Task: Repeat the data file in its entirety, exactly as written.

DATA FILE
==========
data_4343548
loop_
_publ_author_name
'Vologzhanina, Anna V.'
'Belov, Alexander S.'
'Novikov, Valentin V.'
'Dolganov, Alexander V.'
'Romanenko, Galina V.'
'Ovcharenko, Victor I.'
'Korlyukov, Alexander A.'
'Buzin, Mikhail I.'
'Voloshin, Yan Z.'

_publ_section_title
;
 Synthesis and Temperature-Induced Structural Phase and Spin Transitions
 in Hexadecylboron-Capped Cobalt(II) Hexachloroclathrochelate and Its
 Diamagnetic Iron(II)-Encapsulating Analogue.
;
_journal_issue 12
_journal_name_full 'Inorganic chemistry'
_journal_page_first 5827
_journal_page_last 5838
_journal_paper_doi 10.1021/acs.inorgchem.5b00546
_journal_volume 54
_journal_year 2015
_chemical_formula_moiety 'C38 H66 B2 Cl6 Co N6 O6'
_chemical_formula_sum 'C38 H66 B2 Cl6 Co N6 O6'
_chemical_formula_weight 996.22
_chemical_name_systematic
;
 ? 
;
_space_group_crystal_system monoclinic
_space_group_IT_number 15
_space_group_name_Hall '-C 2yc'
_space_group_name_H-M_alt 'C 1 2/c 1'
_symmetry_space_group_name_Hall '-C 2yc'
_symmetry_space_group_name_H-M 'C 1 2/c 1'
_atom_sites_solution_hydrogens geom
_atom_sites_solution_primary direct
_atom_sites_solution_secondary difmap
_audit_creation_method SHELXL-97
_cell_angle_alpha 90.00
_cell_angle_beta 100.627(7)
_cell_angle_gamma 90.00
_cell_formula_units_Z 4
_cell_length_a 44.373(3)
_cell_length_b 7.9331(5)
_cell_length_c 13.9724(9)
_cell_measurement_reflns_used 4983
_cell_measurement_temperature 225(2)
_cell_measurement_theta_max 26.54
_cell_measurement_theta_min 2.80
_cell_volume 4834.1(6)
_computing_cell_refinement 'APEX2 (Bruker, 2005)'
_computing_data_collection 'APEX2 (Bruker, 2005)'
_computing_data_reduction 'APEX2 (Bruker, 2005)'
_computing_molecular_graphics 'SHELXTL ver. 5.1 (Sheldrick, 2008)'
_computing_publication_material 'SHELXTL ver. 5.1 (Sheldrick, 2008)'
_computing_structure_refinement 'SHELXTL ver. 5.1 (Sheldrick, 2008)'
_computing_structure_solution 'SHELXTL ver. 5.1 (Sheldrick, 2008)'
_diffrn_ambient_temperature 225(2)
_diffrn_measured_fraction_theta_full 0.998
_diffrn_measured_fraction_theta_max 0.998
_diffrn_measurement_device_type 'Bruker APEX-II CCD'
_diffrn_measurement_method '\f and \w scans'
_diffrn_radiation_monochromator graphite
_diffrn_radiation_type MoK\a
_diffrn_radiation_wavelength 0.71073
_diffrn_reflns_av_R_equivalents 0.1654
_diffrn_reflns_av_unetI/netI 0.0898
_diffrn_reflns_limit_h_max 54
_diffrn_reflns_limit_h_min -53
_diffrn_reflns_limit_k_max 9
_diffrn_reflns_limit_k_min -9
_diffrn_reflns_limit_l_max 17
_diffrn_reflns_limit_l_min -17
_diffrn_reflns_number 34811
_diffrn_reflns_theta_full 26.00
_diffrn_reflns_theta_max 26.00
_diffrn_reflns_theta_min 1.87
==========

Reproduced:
data_4343548
loop_
_publ_author_name
'Vologzhanina, Anna V.'
'Belov, Alexander S.'
'Novikov, Valentin V.'
'Dolganov, Alexander V.'
'Romanenko, Galina V.'
'Ovcharenko, Victor I.'
'Korlyukov, Alexander A.'
'Buzin, Mikhail I.'
'Voloshin, Yan Z.'

_publ_section_title
;
 Synthesis and Temperature-Induced Structural Phase and Spin Transitions
 in Hexadecylboron-Capped Cobalt(II) Hexachloroclathrochelate and Its
 Diamagnetic Iron(II)-Encapsulating Analogue.
;
_journal_issue 12
_journal_name_full 'Inorganic chemistry'
_journal_page_first 5827
_journal_page_last 5838
_journal_paper_doi 10.1021/acs.inorgchem.5b00546
_journal_volume 54
_journal_year 2015
_chemical_formula_moiety 'C38 H66 B2 Cl6 Co N6 O6'
_chemical_formula_sum 'C38 H66 B2 Cl6 Co N6 O6'
_chemical_formula_weight 996.22
_chemical_name_systematic
;
 ? 
;
_space_group_crystal_system monoclinic
_space_group_IT_number 15
_space_group_name_Hall '-C 2yc'
_space_group_name_H-M_alt 'C 1 2/c 1'
_symmetry_space_group_name_Hall '-C 2yc'
_symmetry_space_group_name_H-M 'C 1 2/c 1'
_atom_sites_solution_hydrogens geom
_atom_sites_solution_primary direct
_atom_sites_solution_secondary difmap
_audit_creation_method SHELXL-97
_cell_angle_alpha 90.00
_cell_angle_beta 100.627(7)
_cell_angle_gamma 90.00
_cell_formula_units_Z 4
_cell_length_a 44.373(3)
_cell_length_b 7.9331(5)
_cell_length_c 13.9724(9)
_cell_measurement_reflns_used 4983
_cell_measurement_temperature 225(2)
_cell_measurement_theta_max 26.54
_cell_measurement_theta_min 2.80
_cell_volume 4834.1(6)
_computing_cell_refinement 'APEX2 (Bruker, 2005)'
_computing_data_collection 'APEX2 (Bruker, 2005)'
_computing_data_reduction 'APEX2 (Bruker, 2005)'
_computing_molecular_graphics 'SHELXTL ver. 5.1 (Sheldrick, 2008)'
_computing_publication_material 'SHELXTL ver. 5.1 (Sheldrick, 2008)'
_computing_structure_refinement 'SHELXTL ver. 5.1 (Sheldrick, 2008)'
_computing_structure_solution 'SHELXTL ver. 5.1 (Sheldrick, 2008)'
_diffrn_ambient_temperature 225(2)
_diffrn_measured_fraction_theta_full 0.998
_diffrn_measured_fraction_theta_max 0.998
_diffrn_measurement_device_type 'Bruker APEX-II CCD'
_diffrn_measurement_method '\f and \w scans'
_diffrn_radiation_monochromator graphite
_diffrn_radiation_type MoK\a
_diffrn_radiation_wavelength 0.71073
_diffrn_reflns_av_R_equivalents 0.1654
_diffrn_reflns_av_unetI/netI 0.0898
_diffrn_reflns_limit_h_max 54
_diffrn_reflns_limit_h_min -53
_diffrn_reflns_limit_k_max 9
_diffrn_reflns_limit_k_min -9
_diffrn_reflns_limit_l_max 17
_diffrn_reflns_limit_l_min -17
_diffrn_reflns_number 34811
_diffrn_reflns_theta_full 26.00
_diffrn_reflns_theta_max 26.00
_diffrn_reflns_theta_min 1.87